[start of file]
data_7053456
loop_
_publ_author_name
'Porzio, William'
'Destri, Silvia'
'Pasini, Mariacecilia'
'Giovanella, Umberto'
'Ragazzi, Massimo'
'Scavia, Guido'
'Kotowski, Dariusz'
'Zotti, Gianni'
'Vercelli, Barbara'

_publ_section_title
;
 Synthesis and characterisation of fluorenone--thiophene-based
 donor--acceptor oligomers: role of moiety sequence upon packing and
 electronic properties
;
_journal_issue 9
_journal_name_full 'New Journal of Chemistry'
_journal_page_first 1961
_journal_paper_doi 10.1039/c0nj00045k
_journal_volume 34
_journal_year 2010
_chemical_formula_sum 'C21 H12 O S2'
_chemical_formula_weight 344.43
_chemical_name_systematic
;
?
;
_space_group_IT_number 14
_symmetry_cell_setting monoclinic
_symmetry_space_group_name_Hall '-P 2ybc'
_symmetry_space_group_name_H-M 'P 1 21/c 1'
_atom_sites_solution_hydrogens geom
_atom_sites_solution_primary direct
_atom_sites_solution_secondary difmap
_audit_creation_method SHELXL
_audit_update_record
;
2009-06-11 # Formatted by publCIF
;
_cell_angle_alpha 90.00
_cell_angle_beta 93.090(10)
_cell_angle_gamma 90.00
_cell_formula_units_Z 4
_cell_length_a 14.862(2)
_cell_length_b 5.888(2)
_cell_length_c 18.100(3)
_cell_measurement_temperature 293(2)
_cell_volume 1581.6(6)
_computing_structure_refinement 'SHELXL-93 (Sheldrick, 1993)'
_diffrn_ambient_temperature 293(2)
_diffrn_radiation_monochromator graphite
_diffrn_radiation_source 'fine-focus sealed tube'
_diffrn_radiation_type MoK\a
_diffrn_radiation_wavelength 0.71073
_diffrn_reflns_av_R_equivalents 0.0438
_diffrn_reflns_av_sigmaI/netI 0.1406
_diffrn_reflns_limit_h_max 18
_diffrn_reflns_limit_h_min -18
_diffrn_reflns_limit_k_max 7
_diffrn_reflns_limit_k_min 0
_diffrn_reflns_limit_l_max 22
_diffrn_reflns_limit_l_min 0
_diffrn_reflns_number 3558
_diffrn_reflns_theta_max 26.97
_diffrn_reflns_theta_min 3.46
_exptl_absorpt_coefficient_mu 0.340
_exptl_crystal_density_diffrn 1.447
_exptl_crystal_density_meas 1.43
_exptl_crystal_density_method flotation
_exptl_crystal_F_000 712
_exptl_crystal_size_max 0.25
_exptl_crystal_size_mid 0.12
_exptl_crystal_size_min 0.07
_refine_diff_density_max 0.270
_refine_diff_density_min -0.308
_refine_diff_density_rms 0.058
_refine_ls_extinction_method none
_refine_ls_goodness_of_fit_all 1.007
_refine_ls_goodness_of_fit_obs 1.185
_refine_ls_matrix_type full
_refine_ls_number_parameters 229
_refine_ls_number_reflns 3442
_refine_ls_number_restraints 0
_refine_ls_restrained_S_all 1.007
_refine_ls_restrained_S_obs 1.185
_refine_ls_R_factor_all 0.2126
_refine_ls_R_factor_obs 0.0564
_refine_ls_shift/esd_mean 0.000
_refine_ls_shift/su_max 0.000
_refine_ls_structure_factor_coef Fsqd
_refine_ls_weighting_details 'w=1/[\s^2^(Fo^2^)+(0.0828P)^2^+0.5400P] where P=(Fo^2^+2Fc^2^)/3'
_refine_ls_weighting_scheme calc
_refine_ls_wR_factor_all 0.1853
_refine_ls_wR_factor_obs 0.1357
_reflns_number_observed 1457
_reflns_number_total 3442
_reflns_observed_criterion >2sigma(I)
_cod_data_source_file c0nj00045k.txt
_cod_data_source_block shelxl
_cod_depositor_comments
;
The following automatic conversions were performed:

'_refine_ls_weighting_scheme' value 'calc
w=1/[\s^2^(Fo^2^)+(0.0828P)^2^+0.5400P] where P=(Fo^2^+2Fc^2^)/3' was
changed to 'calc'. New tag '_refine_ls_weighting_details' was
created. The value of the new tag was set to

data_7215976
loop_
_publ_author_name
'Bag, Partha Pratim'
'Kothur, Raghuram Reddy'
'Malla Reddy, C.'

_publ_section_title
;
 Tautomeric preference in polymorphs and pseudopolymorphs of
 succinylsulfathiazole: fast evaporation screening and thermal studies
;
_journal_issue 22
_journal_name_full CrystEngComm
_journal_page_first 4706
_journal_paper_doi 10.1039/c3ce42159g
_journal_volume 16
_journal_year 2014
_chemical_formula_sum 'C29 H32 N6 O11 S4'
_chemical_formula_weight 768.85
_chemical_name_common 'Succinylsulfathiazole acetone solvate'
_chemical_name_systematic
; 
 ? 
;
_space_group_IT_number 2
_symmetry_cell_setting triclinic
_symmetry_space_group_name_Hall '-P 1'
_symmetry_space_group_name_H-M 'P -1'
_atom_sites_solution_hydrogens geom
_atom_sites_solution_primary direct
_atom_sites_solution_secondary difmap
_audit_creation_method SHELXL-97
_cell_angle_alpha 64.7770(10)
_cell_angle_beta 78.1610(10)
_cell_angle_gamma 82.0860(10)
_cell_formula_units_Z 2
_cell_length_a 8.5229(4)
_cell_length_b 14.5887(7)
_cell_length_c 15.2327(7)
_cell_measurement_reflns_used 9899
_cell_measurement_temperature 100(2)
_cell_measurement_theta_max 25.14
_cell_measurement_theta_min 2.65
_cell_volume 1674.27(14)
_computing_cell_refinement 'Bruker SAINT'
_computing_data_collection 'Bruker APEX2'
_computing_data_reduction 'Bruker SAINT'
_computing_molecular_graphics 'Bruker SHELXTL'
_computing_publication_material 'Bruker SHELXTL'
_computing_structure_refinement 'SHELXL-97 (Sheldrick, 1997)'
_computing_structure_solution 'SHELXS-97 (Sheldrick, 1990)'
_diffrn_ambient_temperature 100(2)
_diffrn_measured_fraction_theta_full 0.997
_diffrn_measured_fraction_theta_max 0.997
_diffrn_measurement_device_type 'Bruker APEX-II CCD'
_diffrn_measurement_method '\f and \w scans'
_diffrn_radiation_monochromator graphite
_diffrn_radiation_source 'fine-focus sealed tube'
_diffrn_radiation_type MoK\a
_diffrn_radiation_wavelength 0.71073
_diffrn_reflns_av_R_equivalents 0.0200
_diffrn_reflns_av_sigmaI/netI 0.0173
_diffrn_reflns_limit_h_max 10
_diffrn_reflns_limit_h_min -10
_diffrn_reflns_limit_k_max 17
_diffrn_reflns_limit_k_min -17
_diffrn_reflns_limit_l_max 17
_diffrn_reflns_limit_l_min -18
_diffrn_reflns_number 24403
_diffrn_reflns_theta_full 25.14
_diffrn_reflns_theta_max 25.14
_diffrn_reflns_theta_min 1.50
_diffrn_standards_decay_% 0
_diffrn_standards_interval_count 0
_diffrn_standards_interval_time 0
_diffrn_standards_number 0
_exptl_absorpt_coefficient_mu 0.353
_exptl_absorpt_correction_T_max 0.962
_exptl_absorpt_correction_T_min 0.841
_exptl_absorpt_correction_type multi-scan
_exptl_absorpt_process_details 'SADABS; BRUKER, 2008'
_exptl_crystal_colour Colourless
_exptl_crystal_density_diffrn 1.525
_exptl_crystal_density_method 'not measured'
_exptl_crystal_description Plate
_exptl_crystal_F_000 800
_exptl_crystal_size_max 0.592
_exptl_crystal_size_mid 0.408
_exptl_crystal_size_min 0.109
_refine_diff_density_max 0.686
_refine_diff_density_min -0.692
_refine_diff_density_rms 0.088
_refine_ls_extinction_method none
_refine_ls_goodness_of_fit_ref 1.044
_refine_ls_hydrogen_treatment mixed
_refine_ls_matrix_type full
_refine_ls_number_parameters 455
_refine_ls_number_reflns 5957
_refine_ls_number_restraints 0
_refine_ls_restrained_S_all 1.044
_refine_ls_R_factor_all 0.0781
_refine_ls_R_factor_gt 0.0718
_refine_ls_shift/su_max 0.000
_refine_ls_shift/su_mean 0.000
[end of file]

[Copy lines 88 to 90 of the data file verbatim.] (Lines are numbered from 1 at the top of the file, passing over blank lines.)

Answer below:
_refine_ls_restrained_S_obs 1.185
_refine_ls_R_factor_all 0.2126
_refine_ls_R_factor_obs 0.0564